Does your copy write itself?

This editor considers a change in careers upon learning that copy churns out by itself.

A while back I heard the head of a large communications department state publicly to a sizable group that a lot of people in his department couldn’t write. He made the announcement and smiled.

I was shocked. Actually, I was doubly shocked. First, I couldn’t comprehend that people with college degrees working in the communications field couldn’t communicate in written form. Secondly, I was appalled that someone who headed a department of this size and stature would admit in public that he hired communicators who couldn’t communicate.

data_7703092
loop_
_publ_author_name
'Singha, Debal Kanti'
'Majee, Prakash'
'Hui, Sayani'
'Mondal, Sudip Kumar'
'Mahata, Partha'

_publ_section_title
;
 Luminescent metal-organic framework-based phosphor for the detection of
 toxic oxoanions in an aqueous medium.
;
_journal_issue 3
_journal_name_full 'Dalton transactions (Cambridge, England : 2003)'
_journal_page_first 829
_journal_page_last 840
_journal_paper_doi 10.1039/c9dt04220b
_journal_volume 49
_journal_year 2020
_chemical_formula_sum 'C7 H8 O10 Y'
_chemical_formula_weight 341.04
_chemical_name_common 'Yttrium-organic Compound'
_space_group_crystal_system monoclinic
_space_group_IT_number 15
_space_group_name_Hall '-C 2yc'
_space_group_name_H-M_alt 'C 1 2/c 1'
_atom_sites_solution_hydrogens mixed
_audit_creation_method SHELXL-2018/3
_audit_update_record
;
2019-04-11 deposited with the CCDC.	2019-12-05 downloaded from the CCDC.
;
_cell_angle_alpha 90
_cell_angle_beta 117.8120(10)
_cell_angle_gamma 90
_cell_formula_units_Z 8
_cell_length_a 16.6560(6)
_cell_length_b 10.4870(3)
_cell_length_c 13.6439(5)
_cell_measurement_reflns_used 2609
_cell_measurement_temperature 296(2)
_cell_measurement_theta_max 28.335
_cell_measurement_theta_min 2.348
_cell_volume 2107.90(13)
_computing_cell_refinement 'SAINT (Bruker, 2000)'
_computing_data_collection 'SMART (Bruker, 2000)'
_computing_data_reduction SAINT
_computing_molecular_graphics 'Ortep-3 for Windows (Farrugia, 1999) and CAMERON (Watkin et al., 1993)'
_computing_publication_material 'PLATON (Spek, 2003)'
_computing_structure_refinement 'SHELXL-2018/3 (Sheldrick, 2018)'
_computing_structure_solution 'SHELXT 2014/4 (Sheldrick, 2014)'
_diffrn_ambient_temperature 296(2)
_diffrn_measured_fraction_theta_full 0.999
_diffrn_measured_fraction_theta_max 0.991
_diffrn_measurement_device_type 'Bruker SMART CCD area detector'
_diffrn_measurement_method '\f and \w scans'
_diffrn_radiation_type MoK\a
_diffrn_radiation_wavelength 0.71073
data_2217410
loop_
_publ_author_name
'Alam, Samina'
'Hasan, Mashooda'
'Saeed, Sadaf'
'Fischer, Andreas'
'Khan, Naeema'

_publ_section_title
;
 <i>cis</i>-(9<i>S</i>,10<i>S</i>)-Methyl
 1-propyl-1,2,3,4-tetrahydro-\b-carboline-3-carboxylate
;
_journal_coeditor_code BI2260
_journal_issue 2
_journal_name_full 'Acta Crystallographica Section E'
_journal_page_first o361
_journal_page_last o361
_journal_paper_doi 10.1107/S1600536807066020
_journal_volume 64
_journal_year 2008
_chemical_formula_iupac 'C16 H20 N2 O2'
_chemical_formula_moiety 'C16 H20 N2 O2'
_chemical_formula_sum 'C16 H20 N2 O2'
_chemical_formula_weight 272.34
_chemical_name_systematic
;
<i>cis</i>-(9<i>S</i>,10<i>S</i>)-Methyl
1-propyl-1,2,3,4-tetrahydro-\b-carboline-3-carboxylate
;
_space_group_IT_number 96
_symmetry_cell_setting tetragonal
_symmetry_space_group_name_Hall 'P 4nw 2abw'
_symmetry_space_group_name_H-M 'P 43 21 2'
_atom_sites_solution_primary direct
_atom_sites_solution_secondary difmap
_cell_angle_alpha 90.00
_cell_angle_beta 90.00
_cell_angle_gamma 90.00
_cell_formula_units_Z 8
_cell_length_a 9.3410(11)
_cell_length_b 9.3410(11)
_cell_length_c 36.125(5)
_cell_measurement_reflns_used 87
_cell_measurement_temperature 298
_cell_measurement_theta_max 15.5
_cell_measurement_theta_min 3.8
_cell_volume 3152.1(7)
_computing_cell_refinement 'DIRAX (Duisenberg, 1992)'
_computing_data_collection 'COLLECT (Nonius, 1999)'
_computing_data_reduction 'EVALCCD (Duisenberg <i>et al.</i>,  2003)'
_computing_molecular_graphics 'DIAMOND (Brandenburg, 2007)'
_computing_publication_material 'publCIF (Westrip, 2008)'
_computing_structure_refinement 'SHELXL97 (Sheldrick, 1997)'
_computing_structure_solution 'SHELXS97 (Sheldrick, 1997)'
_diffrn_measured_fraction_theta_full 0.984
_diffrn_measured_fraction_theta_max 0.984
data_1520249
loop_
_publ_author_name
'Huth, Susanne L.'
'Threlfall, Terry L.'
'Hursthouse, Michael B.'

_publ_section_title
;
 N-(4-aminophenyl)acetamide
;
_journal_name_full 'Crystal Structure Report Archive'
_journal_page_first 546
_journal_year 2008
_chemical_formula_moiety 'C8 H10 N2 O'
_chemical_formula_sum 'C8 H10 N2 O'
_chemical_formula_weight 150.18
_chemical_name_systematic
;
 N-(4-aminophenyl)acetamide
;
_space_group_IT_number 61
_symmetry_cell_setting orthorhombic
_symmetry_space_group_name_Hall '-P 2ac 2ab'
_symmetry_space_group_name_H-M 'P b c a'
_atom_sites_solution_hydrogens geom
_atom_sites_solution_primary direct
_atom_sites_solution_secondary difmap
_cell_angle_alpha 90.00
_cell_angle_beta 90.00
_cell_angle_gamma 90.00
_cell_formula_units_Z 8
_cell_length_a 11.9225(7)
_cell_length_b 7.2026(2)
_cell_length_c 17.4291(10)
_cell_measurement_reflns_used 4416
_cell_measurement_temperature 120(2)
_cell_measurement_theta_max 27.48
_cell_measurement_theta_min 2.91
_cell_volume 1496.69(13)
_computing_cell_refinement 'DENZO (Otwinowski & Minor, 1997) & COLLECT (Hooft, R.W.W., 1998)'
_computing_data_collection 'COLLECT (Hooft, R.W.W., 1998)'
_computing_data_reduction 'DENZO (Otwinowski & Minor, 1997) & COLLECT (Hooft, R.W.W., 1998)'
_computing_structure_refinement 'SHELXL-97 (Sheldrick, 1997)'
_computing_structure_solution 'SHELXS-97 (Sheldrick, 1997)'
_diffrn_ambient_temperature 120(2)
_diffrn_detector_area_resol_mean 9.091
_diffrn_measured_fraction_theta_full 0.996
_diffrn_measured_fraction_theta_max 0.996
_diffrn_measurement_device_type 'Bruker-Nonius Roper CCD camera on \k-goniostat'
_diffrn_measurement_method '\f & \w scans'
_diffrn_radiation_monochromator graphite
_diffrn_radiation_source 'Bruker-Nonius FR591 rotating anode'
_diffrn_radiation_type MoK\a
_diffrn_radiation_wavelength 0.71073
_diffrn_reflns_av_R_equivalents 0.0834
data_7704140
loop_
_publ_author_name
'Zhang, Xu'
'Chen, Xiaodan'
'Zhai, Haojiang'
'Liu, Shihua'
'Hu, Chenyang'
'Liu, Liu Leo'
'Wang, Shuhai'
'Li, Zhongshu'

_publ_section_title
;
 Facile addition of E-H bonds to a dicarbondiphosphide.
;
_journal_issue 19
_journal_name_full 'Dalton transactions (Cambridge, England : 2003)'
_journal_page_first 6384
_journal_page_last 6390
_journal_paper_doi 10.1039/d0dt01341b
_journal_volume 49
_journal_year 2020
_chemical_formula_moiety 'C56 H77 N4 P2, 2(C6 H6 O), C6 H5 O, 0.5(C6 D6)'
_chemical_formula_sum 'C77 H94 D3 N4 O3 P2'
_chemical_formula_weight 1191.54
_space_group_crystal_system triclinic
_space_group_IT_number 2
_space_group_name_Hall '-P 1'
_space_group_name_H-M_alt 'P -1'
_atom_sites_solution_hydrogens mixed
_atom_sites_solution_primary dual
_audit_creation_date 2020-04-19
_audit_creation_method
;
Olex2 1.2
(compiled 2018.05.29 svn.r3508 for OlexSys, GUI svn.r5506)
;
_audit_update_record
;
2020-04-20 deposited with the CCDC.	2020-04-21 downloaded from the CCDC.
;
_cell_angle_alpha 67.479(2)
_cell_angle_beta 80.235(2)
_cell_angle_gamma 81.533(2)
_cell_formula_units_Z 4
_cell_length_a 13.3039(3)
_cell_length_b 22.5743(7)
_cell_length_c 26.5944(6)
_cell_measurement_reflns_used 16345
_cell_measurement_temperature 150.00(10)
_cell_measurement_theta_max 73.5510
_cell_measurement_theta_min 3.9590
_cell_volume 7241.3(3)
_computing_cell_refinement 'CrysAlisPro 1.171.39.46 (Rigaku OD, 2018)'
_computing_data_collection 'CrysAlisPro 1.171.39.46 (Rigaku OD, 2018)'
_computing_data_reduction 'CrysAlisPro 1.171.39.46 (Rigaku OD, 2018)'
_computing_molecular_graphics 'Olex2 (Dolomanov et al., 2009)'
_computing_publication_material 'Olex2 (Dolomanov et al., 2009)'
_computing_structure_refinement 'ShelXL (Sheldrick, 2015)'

Shortly after that I read a story in our local daily about a venerated husband-wife PR team in town. “PR Practitioners and Powerbrokers,” they were called. Along with their American Gothic photo (he seated on the corporate throne; she standing faithfully behind, hand on shoulder for warmth) sat the ever-popular text box about the couple. Yes, it included age, education, favorite project and work philosophy.

Most of the text was gloss-over material, but his work philosophy caught my eye—“Work the strategy hard enough, and the copy writes itself.”

Suddenly, I realized why the communications department leader had announced that most of his staff couldn’t write. No one needs writers anymore—the copy is just churning out by itself.

To read the full story, log in.
Become a Ragan Insider member to read this article and all other archived content.
Sign up today

Already a member? Log in here.
Learn more about Ragan Insider.